Anti-Money Laundering Checks and Why We Do Them

Written by: Jo Scholefield, Hannah Jenkins



Time to read 4 min

We are proud of the high standards we set in the art market, and the excellent client experience and service we deliver. Part of this service includes conducting anti-money laundering checks, our due diligence, on qualifying clients. We feel that our proactive attitude and compliance with AML regulations - supported by our partnership with ArtAML - reflect our high standards as a business overall. 

What is AML?

Following legislation introduced in January 2020 which expanded the AML regulated sector to include art market participants (AMPs) in the UK, as a registered AMP we are obligated by law to conduct due diligence to avoid money laundering. This is done on a risk-based approach and is required when selling a work of art (or a number of artworks in a linked transaction) over the value of €10,000.

What is a "work of art" for Money Laundering purposes?

In the UK, “Works of Art" has the same meaning as in section 21 of the Value Added Tax Act 1994 and includes:

  • Painting, drawings, collages and decorative plaques executed by hand;
  • Limited edition prints;
  • Original sculpture or statuary and limited-edition sculpture casts;
  • Handmade limited-edition tapestries and hangings;
  • Signed ceramics executed by an individual;
  • Signed limited edition enamels on copper (not comprised in an article of jewellery); and
  • Signed limited edition photographs.
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What is an Art Market Participant?

In the UK, an Art Market Participant, or AMP is:


a firm or sole practitioner who


(i) by way of business trades in, or acts as an intermediary in the sale or purchase of, works of art and the value of the transaction, or a series of linked transactions, amounts to 10,000 euros or more;


or (ii) is the operator of a freeport when it, or any other firm or sole practitioner, by way of business stores works of art in the freeport and the value of the works of art so stored for a person, or a series of linked persons, amounts to 10,000 euros or more.’


page 8 of BAMF: Guidance on Anti Money Laundering (Feb 2023)



Money laundering is relevant to ALL art market participants, such as, art galleries, dealers, and auction houses. 


  • Sadly, the art market is a key target for those aiming to launder money, changing ‘bad’ money into ‘good’ money.
  • It is not just about art deals where incredibly large sums of money transfer; it can involve transactions for a lot less.
  • Money laundering can happen in lots of different places, not just with galleries or auction houses, but through online platforms and exhibitions.
  • If an AMP does not register and comply with relevant law and regulations, they may be investigated and receive financial penalties or prosecutions.

How do we carry out checks?


If we need to do AML checks, the process is simple, before payment is taken, we’ll send you a secure link to upload - 


  ·        One proof of identity, i.e., passport, photo driving licence, resident permit (with photo), or National Identity (ID) card


  ·        One proof of address, i.e., utility bill, bank/building statement or mortgage statement (dated within last three months), or council tax statement for the current year


Depending on whether you’re purchasing as an individual or a business, the documents requested may vary. Although these are UK regulations, if you’re an international client we still need to do these checks. In certain circumstances, we may require additional information to confirm the source(s) of funds.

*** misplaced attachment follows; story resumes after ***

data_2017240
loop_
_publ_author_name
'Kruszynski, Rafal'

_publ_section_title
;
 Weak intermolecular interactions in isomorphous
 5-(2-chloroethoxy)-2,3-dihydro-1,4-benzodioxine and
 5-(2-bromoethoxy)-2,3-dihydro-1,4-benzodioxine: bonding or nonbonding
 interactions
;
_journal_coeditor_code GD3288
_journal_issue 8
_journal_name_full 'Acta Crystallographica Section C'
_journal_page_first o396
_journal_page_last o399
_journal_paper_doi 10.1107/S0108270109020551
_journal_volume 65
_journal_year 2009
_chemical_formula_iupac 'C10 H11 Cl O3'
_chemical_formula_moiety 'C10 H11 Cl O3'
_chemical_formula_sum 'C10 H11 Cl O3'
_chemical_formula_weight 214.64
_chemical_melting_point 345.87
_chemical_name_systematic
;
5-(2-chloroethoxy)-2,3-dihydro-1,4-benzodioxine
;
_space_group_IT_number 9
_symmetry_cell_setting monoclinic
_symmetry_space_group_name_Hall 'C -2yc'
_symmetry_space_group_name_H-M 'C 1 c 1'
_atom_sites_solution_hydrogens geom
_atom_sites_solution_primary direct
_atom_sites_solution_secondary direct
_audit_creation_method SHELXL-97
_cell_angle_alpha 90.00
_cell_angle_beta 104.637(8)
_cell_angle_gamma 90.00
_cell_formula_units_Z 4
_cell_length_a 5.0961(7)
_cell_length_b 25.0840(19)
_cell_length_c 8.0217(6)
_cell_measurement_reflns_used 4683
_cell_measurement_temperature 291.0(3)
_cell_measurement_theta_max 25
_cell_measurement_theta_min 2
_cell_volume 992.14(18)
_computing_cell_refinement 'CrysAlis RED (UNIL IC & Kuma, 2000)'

Your information is kept confidential and secure on the ArtAML platform, and only our AML operatives will be able to access the submitted information to make the necessary checks. If you would like to know more about the platforms security, please read ArtAML’s Policy here.


On average it takes clients about five minutes or less to upload their files, and once reviewed and approved, the whole process is quick and easy and won’t hold up your purchase. When completed we can get your artwork to you! 


kaws artwork for sale

Protection for the Art Market

An attempt at highlighting vulnerabilities the art market faces of financial crimes was included in the National Risk Assessment in 2020 (UK).


National Risk Assessment findings:

“Although there is still a lack of complete understanding of the mitigations and vulnerabilities in the art market, the ability to conceal the beneficial owners and final destination of art make it attractive for money laundering” (p.5).

The NRA identified the art market as ‘high risk’ due to these factors – 


  • Value of art is subjective, and prices vary. High value pieces can conceal funds. 
  • Subjective valuation = market manipulation.
  • The international nature of the art market attracts those who want to move funds around the world.
  • Art itself, is easy to move, alongside fake shipping documents and other forged items.


The study admits that while findings are limited owing to the lack of information available at the time, there are qualities of the art sector that make it vulnerable to money laundering. 

Yayoi Kusama Prints for Sale | Lougher Contemporary

An example of such an abuse where an investigation by the International Consortium of Investigative Journalists conducted in early 2022 into the Pandora Papers also revealed the connections between the art market and tax havens, and how many artworks are connected to oligarchs, business tycoons and criminals.


Ultimately, complying to regulations, following, and implementing procedures are about protecting our clients, the art market, ourselves, and you, from criminal activity. Our team are experts and are more than happy to answer any questions or discuss concerns.